Agios Gerasimos - The patron saint of Kefalonia
Agios Gerasimos is the patron saint of the island. On its feast day, the monastery is swarming with pilgrims.
According to tradition, he was born in Trikala of Corinthia and was a member of the famous Notaras family. He became a monk and
spent twelve years in the Holy Land and five years in Zakynthos. He came to Kefalonia in 1560 and stayed in the cave of the same
name, south of Argostoli. Later, he founded the monastery and took residence there until his death on the 16th of August, 1579. Two years
later, on the 20th October, 1581, his relics were placed inside the monastery. He was canonized in 1622. At the courtyard, there is a big
plane tree and a well, which is said to have been dug by the saint himself. Inside, there is a trap-door where he is said to have
spent the greater part of his life. On the 16th of August and the 20th of October, big festivals and processions take place. Many
miracles are connected to the saint's relics and icon.
The Monastery of Our Lady Themata
Built during the 11th century nearby the village of Agia Efimia, in the middle of a verdant forest, on the slopes of the second highest mountain of Kefalonia, Agia Dinati. According
to popular stories, the people of the island where praying the miraculous icon of the Virgin Themata (meaning “matters” in Greek) to ask solutions for their problems.
The Monastery of Panagia Atrou
The Monastery of Panagia Atrou is dedicated to the Virgin Mary and is standing at an altitude of 500 meters, on the top of a
green hill, a few kilometers of the village of Poros. First built during the 8th century, it is the oldest monastery of Kefalonia
and is supposed to have been destroyed and rebuilt 17 times. The monastery celebrates its feast day on the 8th of September.
The Church of the Virgin Mary Lagouvarda
Situated in the village of Markopoulos, the church of the Virgin Mary Lagouvarda was built on the site where a monastery used
to stand and which had been destroyed by the Turks. Urban legend says that in 1705 the monastery was attacked by pirates and the
frighten nuns prayed the Virgin to be changed into snakes in order to escape from the cruelty of the pirates. Their prayers where
answered and, at the sight of the snakes, the pirates ran away; since then, the nuns-snakes return each year to the monastery, bringing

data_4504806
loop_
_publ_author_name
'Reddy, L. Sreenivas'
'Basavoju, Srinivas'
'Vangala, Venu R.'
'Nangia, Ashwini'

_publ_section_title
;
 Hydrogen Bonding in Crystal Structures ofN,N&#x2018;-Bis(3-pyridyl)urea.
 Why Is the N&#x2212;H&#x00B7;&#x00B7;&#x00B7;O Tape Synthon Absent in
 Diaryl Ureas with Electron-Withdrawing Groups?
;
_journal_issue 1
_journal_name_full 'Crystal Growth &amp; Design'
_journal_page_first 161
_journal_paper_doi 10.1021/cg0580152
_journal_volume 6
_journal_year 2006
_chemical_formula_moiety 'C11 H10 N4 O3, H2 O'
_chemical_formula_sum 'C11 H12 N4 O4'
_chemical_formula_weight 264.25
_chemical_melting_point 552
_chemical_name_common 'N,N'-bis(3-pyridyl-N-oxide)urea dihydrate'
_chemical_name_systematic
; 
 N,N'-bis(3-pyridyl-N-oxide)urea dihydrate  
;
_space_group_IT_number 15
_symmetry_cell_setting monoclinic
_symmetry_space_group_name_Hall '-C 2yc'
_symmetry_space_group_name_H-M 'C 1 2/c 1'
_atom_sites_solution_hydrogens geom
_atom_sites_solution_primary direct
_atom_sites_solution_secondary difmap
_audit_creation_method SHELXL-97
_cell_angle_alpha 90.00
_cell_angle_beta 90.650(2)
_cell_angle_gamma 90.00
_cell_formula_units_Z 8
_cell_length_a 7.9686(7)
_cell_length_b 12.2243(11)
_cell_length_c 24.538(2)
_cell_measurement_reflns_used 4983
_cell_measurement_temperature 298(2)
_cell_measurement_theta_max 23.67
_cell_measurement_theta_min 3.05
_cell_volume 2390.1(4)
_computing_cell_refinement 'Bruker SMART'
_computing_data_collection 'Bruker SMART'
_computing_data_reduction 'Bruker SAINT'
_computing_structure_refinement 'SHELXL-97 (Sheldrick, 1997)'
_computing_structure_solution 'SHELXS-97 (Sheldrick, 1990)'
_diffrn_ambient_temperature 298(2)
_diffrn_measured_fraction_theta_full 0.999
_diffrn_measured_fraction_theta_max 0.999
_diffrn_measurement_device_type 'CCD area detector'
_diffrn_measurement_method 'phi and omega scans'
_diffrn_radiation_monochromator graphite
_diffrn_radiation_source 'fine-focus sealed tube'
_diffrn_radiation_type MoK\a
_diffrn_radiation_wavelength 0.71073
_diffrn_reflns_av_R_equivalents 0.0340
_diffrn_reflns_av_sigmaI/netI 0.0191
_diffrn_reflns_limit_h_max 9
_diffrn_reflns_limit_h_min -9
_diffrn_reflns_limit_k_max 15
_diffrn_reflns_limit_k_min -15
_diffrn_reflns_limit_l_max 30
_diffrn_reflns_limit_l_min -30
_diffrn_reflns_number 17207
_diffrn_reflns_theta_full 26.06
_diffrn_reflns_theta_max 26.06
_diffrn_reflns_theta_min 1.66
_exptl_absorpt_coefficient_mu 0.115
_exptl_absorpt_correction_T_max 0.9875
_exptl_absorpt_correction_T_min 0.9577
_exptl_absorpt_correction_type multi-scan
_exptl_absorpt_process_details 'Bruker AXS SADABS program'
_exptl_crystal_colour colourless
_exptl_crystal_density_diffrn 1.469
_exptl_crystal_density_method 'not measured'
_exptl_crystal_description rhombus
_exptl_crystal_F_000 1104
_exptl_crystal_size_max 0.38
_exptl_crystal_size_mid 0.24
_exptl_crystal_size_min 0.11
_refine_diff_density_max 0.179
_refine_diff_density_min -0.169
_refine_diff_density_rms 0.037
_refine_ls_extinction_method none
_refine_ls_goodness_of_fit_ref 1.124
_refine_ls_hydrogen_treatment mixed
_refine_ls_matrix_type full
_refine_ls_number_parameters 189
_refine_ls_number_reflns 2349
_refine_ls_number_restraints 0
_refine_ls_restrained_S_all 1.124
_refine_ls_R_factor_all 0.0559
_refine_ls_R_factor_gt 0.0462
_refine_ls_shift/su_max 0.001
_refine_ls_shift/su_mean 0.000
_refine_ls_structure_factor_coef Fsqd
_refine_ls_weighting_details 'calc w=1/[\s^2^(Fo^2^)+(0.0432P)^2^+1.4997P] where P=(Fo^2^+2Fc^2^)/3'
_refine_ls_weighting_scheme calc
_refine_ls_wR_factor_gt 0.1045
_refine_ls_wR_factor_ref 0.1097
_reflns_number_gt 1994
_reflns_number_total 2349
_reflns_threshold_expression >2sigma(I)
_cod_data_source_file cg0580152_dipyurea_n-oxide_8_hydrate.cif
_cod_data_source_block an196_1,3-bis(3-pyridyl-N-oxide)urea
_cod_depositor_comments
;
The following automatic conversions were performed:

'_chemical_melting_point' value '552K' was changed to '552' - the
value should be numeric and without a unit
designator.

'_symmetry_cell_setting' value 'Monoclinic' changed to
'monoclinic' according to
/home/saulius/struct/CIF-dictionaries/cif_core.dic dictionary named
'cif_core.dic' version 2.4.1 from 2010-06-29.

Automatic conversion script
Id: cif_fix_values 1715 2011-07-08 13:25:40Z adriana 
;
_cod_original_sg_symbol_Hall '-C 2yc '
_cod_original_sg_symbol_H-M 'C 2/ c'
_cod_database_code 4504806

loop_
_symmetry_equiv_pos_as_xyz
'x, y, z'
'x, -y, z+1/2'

good luck and prosperity to the village. This legend explains the phenomenon that happened every August the 15th, on the Virgin Mary’s
feast day: a large number of harmless snakes come around the monastery just for this day and then disappear.
The town of Sami is built at the foot of the Agioi Fanendoi and Palaiokastro hills. Excavations have brought to light parts
of the two citadels and the Cyclopean fortification walls of the ancient city which stood north of the present town. It had
fortification walls with 22 entrances, was 3,400 acres in length, and 377.6 acres in area. The excavation site also includes
parts of an ancient aquaduct, traces of an ancient theatre, buildings, a part of a Roman edifice known as "Rakospito", and
three 3d century BC tombs. There are also numerous findings on display in the Archaeological Museum of Argostoli. Ancient
Sami was a prosperous and powerful town. It was founded by Agaios, son of Arkadia's king Lykourgos. It had been settled since
the Paleolithic times. During classical and Hellenistic times Sami flourished because of the growth of trade and the exploitation
of mount Ainos' timber. Thucydides speaks of the four cities of Kefalonia of which Sami was one. The citadels were built during the
Hellenistic period. Ruins of ancient Sami are also preserved in the contemporary town of Sami.
The Archaeological Museum
In the chambers of the Archaeological Museum of Argostoli, one can admire findings during excavations on the island. Some of the
exhibits are the findings from the Mycenaean Tums of Mazarakata and Metaxata, sculpts, pots from the prehistoric and the post-mycenaean
era, tombstones, coins, seals, small objects and copper weapons. The exhibits are dated back to geometric and the ancient era, the
classical period, the hellenistic, the roman period and the byzantine era. The most significant of the exhibits are a bronze head of
the 3rd century BC and the sign "Tripis Damatri Ke Kora " of the 6th - 7th century BC, dedicated to goddess Demeter and her daughter
Persephone. The sign was found in the location of ancient Krani.
Korgialenio Historical and Folk Museum
Korgialenio Historical and Folk Museum is situated in the center of Argostoli. It was established in 1966, in an area of 300
sq. m. The Museum exhibits the local costumes, furniture and embroidery of Kefalonia. Other exhibits includes heirlooms and other
ecclesiastic items, pictures, paintings, maps, manuscripts, coins, jewels, silver and metal craft works and much more. In a special
chamber in the museum's basement, the Historical Archives of Kefalonia display historical manuscripts from the 16th-19th centuries,
depicting several historical periods. The building also houses the Library of the same name.
The Ecclesiastical Museum of Apostle Andreas of Milapedia
The museum is housed in the buildings of the Monastery of Milapedia, in the village of Perata. It contains an interesting and
rich collection of ecclesiastical exhibits.
The Natural History Museum
Established by the Society for the Protection of the Environment of the islands of Kefalonia and Ithaca, the Natural History
Museum is located in the village of Davgata. This museum was founded in order to preserve the natural environment of Kefalonia and
Ithaca and make people care about it and protect it. Precious and interesting information about the fauna and flora of both islands
Kefalonia...your ideal holiday destination...